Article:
My dad would’ve turned 73 today. This is the fifth birthday we haven’t celebrated, and I’m still waiting for that not to suck. I expect that day will never come.
I’ve been combating my sadness this week by focusing on good memories, one of which has been top of mind, given that the Super Bowl is tomorrow. This year just happens to be the 25th anniversary of when Dad and his best friend Bud went to California to see the Super Bowl, which was one of the happiest moments of his life.
I told the story of the trip four years ago, when the Giants played in – and won! – the first Super Bowl after Dad died:
In 1987, the Giants made it to the Super Bowl, and their first chance at a national title since the 1950s, when my dad was a teenager. A true fan, as in fanatic , he jumped at the chance to go to Pasadena for the game when his lifelong best friend called and announced he’d gotten tickets. The story of Dad and Bud’s California adventure — and the related tale of the snowstorm that trapped them in St. Louis Kansas City on the way home — has become the stuff of family legend, and both the ticket and commemorative seat cushion had places honor in my parents’ upstairs bedroom. (No, I’m not kidding. My mom is an unusual woman to have let such things happen without a fuss.)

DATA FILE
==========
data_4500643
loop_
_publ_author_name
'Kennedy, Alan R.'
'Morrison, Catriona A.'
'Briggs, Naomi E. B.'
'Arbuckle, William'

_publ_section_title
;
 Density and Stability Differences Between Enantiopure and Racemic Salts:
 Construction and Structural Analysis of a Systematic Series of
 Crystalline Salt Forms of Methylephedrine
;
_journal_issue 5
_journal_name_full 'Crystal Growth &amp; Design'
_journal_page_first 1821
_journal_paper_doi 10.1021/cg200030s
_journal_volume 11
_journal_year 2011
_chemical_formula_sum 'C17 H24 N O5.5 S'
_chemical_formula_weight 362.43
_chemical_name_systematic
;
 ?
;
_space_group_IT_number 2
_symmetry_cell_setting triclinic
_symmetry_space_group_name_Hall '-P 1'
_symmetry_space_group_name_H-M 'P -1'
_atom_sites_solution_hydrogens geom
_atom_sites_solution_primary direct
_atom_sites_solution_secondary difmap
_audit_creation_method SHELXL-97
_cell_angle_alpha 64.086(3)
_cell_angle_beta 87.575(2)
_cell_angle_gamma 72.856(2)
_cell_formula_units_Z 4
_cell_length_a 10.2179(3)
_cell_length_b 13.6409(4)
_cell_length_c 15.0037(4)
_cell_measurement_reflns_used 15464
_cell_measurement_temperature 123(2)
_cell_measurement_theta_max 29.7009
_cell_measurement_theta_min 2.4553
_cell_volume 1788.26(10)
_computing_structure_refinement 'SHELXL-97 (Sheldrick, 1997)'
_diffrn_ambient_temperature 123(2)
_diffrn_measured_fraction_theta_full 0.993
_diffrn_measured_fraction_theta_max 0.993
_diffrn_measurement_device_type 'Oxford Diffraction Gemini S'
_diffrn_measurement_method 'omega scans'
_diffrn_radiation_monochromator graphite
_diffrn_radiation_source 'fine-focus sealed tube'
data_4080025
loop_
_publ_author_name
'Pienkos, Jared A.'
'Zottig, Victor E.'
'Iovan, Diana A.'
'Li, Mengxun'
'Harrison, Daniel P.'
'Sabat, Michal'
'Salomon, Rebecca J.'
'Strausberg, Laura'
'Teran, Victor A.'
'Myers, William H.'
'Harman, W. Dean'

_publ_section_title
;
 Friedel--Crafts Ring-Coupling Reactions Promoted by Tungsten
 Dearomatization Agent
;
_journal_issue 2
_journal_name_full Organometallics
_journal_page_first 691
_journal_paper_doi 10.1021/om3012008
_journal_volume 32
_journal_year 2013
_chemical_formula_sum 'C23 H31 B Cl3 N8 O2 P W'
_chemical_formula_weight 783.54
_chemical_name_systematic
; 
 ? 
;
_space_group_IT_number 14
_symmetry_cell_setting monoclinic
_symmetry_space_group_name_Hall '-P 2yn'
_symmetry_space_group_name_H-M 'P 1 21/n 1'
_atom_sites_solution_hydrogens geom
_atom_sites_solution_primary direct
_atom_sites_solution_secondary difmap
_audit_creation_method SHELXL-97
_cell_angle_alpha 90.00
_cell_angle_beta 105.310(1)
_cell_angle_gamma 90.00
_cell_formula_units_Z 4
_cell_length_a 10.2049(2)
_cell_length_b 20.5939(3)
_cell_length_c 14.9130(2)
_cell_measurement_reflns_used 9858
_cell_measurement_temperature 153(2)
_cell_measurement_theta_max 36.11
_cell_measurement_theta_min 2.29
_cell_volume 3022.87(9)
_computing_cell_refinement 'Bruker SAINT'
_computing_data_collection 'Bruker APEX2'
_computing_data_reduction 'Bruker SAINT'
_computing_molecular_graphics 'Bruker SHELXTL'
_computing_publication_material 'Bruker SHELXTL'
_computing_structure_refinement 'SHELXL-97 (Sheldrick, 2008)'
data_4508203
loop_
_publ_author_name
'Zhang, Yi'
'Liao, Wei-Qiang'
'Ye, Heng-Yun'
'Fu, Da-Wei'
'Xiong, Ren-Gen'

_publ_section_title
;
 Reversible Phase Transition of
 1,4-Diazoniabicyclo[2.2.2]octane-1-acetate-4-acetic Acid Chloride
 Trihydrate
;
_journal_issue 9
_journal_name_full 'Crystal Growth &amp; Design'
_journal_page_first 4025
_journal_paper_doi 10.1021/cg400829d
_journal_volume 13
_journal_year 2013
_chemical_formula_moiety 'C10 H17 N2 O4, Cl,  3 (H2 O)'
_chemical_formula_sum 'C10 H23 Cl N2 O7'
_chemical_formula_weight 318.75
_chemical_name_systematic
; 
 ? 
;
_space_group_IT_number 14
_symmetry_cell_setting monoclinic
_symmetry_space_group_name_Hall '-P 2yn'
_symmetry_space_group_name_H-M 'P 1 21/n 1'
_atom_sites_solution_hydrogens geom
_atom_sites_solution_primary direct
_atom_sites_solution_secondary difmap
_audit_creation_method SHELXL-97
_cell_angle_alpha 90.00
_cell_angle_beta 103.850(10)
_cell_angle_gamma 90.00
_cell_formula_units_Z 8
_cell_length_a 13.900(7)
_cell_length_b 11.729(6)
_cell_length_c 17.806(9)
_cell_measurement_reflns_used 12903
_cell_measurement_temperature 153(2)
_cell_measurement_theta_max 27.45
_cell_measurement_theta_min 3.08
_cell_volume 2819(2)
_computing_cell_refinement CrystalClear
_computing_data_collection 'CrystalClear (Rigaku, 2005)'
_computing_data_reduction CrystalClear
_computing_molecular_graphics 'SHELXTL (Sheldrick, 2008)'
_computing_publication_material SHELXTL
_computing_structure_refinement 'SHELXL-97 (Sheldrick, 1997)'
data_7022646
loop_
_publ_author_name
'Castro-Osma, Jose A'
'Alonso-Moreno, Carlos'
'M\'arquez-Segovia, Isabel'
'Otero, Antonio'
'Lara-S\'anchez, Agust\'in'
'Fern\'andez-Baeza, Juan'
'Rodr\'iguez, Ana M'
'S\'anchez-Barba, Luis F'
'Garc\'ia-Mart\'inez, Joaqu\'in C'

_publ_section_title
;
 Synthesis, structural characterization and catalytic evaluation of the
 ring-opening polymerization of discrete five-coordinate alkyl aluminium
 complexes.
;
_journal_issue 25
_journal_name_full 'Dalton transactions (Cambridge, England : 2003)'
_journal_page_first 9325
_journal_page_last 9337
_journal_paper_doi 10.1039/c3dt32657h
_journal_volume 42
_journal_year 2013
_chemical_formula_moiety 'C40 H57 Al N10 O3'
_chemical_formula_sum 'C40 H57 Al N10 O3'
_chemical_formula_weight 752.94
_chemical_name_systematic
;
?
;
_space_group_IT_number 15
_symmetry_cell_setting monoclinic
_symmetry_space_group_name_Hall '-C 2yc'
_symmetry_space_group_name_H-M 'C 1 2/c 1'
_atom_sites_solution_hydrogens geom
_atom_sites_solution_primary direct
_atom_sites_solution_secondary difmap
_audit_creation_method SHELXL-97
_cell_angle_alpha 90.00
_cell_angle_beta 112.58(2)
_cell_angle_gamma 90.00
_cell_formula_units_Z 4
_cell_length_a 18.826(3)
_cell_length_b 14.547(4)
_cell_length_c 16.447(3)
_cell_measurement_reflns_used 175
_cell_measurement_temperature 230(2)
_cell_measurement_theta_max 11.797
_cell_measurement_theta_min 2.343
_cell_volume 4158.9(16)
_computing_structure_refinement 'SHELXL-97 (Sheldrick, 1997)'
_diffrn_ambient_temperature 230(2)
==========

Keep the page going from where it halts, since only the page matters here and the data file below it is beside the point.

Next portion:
I think the Giants’ next Super Bowl, in 1991,* came too close on the heels of their first to justify another road trip, and by 2001, Dad’s MS had progressed to the point where that kind of travel just wasn’t an option, but his enthusiasm was undimmed. I’m sure it would be over-stating to say he never missed a game on tv, but he planned his weekend around the Giants in the same way he did around church; that is to say, pretty consistently.
When Dad died last March, we buried him in his Giants jacket.
What I didn’t realize then, and only just recently thought to ask about, is that there were pictures from that trip. My mom sent them to me last week – along with a newspaper article about their adventure – and I can think of no better way to celebrate my dad’s birthday than showing him at his happiest.
I don’t pretend to have any faith in what the afterlife does or does not entail, but I like to think that Dad is in the heaven he believed in, one that I hope includes seats on the 50-yard line in Indianapolis, so he can cheer his Giants on to another championship.
Happy birthday, Daddy. I love and miss you always, and Let’s Go Giants!